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Affleck Castle

Tower House (Medieval)

Site Name Affleck Castle

Classification Tower House (Medieval)

Alternative Name(s) Auchenleck Castle

Canmore ID 33311

Site Number NO43NE 14

NGR NO 49402 38808

Datum OSGB36 - NGR

Permalink http://canmore.org.uk/site/33311

Ordnance Survey licence number 100057073. All rights reserved.
© Copyright and database right 2017.

Digital Images

Administrative Areas

  • Council Angus
  • Parish Monikie
  • Former Region Tayside
  • Former District Angus
  • Former County Angus

Archaeology Notes

NO43NE 14 4940 3880

For (adjacent) Affleck (House) and associated buildings, see NO43NE 60.00.

(NO 4940 3880) Affleck Castle (NR)

OS 6" map (1926)

Affleck Castle is a fine example of a late 15th century tower-house on the L-plan. It contains four storeys and a garret; the walls are of coursed rubble. The ashlar corbelled parapet and angle turrets are of 16th c date, as are the crow-stepped gables and chimney stacks. Two square battlemented cap-houses surmount the building. There are gun-loops at ground level. The arched doorway is in the re-entrant angle.

The castle was the residence of the ancient family of Auchinleck or Affleck.

W D Simpson 1947; D MacGibbon and T Ross 1887

Affleck Castle is as described. It is in good condition and unoccupied.

Visited by OS (JLD) 3 June 1958.

Architecture Notes

NMRS REFERENCE:

Plans:

- William Kinloch, 28 Bayview Cres. Methil - working drawings

Activities

Antiquarian Observation (1857 - 1861)

Mason's marks from Scottish churches, abbeys and castles recorded between 1857 and 1861 on 29 drawings in the Society of Antiquaries of Scotland Collection.

Aerial Photography (September 1970)

Oblique aerial photographs of Affleck Castle, Angus, taken by John Dewar in September 1970.

Publication Account (1987)

The tower-house known as Affieck Castle is situated on the gentle south-facing slope of the declining range of the Sidlaw Hills known as the Downie Hills. The house commanded views of the whole coastal plain from Dundee to Camoustie and looked over the Firth of Tay to Fife and St Andrews. It is recorded that before the house was surrounded by trees it was used as a landmark by mariners entering the Firth of Tay.

Affieck was the seat of the family of Auchinleck, or Affieck, of that Ilk. The lands were held in chief from the Crown for an annual rent of one silver penny. The house appears to date from the late 15th century and, in 1471, James III confrrmed a deed subscribed at Auchinleck on 16th March 1466 by David, Earl of Crawford. The first record of the existence of the tower-house is in 1501.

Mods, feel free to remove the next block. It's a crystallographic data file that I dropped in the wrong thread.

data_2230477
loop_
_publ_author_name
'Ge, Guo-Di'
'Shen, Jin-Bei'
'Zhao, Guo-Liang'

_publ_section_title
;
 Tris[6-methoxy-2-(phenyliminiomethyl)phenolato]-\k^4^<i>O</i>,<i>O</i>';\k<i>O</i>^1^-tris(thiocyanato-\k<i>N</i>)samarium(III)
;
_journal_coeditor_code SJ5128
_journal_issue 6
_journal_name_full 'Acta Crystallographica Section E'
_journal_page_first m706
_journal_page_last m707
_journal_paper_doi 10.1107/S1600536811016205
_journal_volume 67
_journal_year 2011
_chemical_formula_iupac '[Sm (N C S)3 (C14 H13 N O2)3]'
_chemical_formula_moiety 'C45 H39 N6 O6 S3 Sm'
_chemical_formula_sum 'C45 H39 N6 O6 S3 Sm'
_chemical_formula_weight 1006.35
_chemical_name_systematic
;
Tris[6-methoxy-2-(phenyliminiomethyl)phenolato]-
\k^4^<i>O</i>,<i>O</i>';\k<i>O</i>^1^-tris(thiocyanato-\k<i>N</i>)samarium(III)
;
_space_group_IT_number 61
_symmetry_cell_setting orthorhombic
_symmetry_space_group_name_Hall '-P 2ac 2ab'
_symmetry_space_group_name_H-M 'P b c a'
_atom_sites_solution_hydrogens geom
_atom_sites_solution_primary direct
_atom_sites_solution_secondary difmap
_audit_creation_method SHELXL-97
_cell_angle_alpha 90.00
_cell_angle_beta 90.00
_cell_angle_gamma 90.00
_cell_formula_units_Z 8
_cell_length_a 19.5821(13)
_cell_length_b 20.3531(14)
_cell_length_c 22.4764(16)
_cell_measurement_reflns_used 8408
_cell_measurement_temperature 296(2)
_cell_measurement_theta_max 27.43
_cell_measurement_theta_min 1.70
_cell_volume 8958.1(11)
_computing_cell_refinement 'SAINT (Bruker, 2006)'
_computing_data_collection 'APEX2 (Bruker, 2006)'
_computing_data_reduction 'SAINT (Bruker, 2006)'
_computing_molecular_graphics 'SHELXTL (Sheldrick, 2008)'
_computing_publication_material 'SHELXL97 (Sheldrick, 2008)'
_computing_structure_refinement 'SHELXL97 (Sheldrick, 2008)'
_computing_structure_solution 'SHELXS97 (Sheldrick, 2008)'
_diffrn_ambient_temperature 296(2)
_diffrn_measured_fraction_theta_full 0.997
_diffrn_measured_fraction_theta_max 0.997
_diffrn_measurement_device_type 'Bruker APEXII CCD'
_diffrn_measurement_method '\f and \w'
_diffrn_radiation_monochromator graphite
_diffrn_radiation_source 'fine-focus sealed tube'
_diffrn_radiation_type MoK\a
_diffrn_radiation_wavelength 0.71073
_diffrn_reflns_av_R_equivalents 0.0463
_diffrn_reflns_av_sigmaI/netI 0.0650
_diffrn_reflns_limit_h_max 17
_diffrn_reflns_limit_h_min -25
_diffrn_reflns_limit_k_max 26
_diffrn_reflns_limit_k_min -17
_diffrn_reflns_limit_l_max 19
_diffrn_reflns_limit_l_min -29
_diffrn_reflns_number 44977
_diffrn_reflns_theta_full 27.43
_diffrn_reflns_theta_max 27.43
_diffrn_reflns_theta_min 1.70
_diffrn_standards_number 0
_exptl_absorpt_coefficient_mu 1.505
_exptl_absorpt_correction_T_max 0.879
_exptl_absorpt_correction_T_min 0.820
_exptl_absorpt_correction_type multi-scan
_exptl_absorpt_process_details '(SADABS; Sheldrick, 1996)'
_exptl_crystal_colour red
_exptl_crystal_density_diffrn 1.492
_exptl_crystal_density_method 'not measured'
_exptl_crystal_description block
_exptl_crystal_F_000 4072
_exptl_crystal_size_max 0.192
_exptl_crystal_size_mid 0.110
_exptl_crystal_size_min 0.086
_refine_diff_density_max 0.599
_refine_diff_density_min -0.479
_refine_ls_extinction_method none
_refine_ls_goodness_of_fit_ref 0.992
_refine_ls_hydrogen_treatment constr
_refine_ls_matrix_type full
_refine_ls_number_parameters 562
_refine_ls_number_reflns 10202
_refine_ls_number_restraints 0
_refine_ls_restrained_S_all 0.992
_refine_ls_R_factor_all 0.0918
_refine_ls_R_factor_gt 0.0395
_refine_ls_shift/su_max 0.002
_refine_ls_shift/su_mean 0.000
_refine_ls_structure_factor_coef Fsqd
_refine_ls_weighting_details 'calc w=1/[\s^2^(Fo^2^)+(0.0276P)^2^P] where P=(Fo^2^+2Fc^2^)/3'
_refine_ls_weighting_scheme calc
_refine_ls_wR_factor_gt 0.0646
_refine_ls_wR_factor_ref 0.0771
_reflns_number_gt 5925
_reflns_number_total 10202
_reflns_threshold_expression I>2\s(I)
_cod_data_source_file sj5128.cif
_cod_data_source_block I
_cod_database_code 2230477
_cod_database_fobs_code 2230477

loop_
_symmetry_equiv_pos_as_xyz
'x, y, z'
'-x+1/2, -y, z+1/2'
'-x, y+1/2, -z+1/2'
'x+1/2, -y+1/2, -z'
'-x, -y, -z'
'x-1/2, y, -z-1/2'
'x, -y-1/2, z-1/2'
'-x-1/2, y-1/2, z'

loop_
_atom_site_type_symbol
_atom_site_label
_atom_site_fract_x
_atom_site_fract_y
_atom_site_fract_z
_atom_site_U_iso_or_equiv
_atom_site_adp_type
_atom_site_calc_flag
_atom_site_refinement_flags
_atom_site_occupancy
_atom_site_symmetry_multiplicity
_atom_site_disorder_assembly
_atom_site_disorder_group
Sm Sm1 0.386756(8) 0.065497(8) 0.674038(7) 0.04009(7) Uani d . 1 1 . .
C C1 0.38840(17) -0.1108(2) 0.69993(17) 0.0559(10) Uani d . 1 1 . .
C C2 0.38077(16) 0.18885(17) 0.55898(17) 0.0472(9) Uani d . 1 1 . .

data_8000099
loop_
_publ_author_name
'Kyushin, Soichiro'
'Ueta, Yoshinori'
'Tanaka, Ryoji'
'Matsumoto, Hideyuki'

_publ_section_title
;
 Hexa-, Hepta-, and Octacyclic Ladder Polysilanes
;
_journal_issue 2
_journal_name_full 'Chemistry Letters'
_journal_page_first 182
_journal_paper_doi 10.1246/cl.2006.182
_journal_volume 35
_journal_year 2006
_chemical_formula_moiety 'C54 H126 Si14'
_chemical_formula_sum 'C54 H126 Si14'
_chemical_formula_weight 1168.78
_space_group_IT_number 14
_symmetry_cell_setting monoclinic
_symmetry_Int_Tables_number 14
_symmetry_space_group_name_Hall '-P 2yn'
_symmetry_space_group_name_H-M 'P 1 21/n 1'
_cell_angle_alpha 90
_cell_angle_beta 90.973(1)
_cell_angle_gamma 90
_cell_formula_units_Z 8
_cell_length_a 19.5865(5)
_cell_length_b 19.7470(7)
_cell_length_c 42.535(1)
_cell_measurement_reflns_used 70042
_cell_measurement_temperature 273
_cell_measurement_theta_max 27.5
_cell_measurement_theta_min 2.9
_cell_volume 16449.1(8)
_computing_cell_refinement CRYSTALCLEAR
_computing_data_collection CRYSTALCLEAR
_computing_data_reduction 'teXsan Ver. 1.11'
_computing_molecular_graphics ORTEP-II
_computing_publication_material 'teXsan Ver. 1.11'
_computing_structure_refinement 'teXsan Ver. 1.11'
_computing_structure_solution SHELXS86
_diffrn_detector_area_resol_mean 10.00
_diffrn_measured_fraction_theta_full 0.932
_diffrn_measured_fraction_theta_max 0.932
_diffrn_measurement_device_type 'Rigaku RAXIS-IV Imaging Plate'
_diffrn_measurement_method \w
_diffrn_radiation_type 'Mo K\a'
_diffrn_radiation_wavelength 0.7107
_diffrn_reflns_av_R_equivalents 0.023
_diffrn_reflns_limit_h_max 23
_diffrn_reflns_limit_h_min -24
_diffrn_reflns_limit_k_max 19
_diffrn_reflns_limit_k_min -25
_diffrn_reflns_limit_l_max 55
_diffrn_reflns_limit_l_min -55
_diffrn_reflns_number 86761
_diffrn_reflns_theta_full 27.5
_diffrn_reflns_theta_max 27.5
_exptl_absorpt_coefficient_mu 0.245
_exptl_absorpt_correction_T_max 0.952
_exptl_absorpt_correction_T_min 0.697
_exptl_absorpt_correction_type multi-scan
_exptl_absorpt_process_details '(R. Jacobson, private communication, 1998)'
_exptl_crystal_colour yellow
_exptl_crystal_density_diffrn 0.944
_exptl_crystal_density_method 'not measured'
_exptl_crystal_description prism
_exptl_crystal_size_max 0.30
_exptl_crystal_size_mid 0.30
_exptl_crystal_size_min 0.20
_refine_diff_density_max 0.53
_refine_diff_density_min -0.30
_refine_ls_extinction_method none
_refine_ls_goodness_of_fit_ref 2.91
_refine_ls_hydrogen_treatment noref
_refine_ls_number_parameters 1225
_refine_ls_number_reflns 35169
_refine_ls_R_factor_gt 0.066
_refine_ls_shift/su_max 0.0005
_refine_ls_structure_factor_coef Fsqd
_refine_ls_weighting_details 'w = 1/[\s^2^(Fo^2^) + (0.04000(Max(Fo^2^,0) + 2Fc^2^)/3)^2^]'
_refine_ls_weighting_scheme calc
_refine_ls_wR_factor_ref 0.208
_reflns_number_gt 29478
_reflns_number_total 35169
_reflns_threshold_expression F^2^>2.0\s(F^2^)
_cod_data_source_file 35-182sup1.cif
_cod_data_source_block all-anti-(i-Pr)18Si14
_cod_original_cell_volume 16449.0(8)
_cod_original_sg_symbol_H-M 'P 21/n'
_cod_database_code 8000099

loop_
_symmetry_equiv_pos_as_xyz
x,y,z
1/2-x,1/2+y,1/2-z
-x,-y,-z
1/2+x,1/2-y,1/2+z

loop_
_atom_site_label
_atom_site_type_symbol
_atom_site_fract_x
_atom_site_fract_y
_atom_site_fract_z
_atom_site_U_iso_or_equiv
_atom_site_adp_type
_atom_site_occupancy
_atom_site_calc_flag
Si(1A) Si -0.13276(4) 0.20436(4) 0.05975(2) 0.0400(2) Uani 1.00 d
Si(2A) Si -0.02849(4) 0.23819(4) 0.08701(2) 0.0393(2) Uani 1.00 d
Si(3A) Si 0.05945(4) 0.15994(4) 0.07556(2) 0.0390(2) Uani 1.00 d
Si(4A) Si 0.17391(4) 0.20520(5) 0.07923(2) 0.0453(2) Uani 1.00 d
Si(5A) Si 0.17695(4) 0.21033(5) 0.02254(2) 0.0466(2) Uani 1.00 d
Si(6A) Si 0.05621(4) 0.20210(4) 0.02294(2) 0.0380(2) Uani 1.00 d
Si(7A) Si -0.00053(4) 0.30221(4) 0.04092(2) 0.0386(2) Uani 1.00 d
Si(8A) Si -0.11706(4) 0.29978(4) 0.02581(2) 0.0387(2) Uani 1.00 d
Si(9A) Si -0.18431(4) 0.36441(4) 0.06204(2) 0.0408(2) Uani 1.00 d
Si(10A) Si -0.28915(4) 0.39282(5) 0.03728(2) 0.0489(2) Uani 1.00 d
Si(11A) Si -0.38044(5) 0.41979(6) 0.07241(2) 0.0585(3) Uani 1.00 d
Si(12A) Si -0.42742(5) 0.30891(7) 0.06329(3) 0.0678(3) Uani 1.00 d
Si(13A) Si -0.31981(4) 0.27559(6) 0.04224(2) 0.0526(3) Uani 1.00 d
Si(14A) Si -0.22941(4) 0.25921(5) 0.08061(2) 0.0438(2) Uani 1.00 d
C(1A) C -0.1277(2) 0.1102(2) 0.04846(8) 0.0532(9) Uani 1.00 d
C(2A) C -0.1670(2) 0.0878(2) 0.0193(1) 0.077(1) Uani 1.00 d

The accommodation provided in Affieck Castle is that normally found in a small medieval house: cellarage, common hall, lord's hall, solar and chapel. There is no kitchen and cooking must have been done in an outbuilding, possibly within the barmkin wall. The accommodation is provided in a tower of four storeys and an attic. It is described as an L-plan structure, although the secondary wing is very small and occupied by the principal staircase for most of its height There is a small mezzanine floor, entered from a mural stair from the lord's hall, above the second floor landing, and the chapel occupies this space on the third floor. '

The arched doorway is situated in the re-entrant angle. The cellars are ceiled with the floor of the common hall above. The common hall is vaulted, has three good-sized windows but lacks a fIreplace or any other feature to improve the level of comfort. Above this all the floors are of wood and the rooms are well appointed. The lord's hall has provision for a dais at the north end and behind this is a handsome fireplace. It is also provided with a latrine and a large wall press. The solar, on the third floor, is a room of exceptional distinction and of such excellent proportions that despite its small size it has few equals in Scotland. It has a good fIreplace, latrine, large mural closets which may have contained bunks, a wall press and a beautiful chapel situated behind a miniature chancel arch in the wing over the principal stair. The chapel is vaulted in fme ashlar and has an octagonal stoop corbelled out from the wall. The accommodation is completed by an attic over the solar and two caphouses, one over the chapel, the other over the secondary stair.

Information from ‘Exploring Scotland’s Heritage: Fife and Tayside’, (1987).

References

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